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FREDERICK — The new year will introduce a new water rate for town residents.
The 20.2-percent rate increase was approved Nov. 27. Trustee Rafer Burnham voted against the increase.
Frederick water customers will see the new rate go into effect on the first water bill of the year.
Town Manager Matt LeCerf said the changes to the water utility ordinance were significant but necessary.
“Probably the most significant item, we have changed the rates but ... we have deleted the deposit that we’ve required,” LeCerf said. “Generally, what happens is after a year, that deposit is just credited to the account. What we plan to do going forward is actually file liens on properties to collect any lost revenue.”
This approach would be more cost-effective for the town, LeCerf said.
The Central Weld County Water District, which treats and provides water to Frederick, introduced a new method for calculating costs. This resulted in a 19-percent increase in the cost of the town’s potable water supply.
LeCerf said the goal wasn’t to raise rates just to keep pace with other communities.
“We see the value in being competitive. Business and residents look at where the ideal place to locate their families and businesses in a community,” LeCerf said.
Before the vote, the trustees heard from Rafer Burnham’s wife, Maria, who said the rate increase doesn’t work for large families like her own.
“I do think water conservation is important, and I do support that. We do live in a dry area, and it is important for us,” Burnham said. “But the previous way the surcharge was handled, our family hit that point that we needed the surcharge by August of this year. At that point, as I was using water, I would often think to myself, ‘this water is costing me more money than it did a few months ago, or what my neighbors are having to pay.’”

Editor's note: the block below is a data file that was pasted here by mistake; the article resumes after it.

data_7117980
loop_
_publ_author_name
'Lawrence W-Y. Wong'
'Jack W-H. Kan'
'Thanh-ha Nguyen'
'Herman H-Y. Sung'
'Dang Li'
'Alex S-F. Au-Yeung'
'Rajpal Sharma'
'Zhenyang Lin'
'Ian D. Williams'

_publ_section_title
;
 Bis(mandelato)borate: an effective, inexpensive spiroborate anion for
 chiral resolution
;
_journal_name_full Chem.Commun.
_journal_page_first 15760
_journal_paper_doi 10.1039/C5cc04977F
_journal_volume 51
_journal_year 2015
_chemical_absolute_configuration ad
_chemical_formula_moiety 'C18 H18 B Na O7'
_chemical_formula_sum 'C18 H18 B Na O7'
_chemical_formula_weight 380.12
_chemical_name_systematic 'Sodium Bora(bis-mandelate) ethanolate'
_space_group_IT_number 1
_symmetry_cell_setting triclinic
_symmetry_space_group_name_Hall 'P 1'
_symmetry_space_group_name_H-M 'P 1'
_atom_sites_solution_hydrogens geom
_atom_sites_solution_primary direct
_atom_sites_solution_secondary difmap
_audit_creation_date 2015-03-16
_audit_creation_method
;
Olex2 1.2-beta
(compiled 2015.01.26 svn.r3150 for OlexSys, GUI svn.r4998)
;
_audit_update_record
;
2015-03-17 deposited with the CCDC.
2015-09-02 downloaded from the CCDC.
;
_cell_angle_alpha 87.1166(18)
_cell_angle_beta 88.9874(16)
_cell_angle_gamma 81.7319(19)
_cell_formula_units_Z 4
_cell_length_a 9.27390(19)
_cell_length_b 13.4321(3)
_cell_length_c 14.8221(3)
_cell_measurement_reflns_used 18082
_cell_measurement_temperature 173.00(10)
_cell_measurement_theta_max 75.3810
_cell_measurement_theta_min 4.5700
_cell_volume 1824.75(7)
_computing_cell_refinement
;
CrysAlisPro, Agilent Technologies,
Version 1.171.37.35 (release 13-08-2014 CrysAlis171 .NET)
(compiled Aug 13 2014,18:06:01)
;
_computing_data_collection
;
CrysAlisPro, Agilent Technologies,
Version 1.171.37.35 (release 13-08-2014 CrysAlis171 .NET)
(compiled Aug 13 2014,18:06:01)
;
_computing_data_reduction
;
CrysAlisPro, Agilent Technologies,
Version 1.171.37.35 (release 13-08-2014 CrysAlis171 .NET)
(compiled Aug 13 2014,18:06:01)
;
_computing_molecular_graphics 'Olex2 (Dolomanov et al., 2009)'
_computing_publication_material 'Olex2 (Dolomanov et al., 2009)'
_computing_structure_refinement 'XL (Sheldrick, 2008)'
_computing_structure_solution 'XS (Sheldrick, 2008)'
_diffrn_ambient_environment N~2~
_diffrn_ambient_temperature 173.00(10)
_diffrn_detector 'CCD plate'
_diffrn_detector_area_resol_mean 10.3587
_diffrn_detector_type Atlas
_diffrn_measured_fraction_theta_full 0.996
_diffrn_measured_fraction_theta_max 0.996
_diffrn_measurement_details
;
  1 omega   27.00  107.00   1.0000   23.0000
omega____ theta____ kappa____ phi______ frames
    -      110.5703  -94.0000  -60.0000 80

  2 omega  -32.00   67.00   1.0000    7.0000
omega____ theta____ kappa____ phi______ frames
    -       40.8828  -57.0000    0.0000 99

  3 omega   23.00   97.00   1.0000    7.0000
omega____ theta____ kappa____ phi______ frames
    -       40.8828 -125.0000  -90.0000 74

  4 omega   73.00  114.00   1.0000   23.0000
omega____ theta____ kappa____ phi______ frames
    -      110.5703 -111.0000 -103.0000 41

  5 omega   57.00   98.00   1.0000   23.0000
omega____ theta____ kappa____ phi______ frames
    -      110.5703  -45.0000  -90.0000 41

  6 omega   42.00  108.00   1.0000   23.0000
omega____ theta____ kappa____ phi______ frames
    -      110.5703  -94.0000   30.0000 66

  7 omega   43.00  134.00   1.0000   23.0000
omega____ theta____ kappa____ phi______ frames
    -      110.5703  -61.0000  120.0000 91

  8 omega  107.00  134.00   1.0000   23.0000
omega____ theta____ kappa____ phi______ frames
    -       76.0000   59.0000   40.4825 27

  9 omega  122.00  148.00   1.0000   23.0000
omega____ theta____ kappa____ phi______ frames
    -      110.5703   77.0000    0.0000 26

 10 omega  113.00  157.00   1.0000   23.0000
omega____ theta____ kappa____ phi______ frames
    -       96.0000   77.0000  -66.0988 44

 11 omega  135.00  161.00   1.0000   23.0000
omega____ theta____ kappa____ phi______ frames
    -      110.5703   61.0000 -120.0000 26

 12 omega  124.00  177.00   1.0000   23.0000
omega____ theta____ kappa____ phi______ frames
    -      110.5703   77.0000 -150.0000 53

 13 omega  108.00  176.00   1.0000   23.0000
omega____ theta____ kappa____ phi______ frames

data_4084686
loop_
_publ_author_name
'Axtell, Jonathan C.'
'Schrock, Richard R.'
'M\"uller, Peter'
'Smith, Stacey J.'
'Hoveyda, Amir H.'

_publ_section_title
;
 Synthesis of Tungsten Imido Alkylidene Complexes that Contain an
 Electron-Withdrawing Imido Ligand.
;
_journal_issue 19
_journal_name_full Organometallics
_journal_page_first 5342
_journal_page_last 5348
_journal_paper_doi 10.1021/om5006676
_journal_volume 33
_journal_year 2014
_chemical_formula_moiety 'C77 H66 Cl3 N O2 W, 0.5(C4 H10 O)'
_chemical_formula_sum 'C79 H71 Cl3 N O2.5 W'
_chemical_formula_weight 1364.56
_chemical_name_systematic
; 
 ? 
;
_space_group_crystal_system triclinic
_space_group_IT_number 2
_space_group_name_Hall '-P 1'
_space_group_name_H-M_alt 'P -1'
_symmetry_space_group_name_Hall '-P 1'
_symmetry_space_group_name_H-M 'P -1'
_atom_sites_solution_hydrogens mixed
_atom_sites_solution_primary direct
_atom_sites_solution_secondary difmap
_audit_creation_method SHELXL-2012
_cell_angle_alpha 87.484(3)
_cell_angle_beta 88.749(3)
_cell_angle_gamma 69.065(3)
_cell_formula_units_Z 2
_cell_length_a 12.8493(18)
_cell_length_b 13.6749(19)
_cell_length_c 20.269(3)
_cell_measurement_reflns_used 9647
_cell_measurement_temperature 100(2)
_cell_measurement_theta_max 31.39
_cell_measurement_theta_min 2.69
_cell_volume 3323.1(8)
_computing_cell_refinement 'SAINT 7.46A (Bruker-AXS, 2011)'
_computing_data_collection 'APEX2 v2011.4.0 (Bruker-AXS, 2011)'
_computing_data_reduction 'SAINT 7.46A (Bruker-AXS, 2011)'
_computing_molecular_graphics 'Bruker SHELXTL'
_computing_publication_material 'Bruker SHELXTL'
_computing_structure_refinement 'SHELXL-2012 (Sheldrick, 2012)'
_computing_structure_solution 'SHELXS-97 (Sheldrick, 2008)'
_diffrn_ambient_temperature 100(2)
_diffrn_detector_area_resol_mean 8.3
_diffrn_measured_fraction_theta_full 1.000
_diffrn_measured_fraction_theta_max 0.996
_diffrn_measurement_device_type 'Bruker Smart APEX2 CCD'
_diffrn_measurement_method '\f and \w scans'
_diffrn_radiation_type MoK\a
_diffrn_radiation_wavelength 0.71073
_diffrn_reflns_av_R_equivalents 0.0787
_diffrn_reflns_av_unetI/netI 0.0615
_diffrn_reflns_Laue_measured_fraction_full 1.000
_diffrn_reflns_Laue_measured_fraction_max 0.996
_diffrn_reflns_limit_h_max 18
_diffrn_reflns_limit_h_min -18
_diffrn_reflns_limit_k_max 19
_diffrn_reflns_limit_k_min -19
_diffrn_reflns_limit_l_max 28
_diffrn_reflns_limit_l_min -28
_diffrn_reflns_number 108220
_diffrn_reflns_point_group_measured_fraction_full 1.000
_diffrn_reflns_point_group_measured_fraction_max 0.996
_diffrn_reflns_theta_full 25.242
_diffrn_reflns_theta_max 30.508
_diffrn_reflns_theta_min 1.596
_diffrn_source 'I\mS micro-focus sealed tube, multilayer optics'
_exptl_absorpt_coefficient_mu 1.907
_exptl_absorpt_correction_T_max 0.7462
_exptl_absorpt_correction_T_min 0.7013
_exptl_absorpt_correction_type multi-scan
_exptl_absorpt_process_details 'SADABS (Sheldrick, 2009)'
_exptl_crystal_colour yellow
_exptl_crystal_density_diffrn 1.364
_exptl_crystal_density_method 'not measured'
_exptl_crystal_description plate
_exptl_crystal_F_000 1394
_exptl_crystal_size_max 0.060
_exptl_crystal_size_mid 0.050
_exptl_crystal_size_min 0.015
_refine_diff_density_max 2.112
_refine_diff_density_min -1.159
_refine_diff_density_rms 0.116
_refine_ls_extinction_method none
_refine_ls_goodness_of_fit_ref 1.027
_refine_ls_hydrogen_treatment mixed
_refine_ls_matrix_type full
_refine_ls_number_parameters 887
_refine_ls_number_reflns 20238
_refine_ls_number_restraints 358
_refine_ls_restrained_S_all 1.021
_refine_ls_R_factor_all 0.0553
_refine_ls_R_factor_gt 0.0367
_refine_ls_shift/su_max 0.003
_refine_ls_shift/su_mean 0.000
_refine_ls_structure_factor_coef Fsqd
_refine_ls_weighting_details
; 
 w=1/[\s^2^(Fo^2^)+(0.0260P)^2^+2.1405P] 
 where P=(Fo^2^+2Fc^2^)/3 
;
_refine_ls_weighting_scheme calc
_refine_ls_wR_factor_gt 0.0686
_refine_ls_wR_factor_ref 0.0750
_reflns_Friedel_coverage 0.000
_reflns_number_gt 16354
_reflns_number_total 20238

Although the surcharge was later dropped, Burnham said the new tiered-rate program would have a similar effect.
“It’s frustrating because this is not like going to the grocery store, where you can say, ‘Should I buy steak or hamburger, and I’ll cut back and just get hamburger this time,’” Burnham said. “But when I’m choosing between showering, doing dishes or laundry, there’s really not a lot of things I can cut out of my life.”
According to a memo LeCerf submitted to the trustees, a water rate study in 2010 resulted in three rate proposals.
“Working through the finances of these options, the final suggestions were increasing the rates at either 13.9 percent, 20.2 percent, or 26.0 percent,” the memo read.
When designing the proposed rate structures, town staff included the first 3,000 gallons of water used within the base rate.
Frederick previously raised water rates in 2005. LeCerf said many other communities have raised rates incrementally.
“This hits a lot of homes directly. We’ve kind of gotten behind the ball, I think,” LeCerf said. “We’re trying to right the ship so we can move forward.”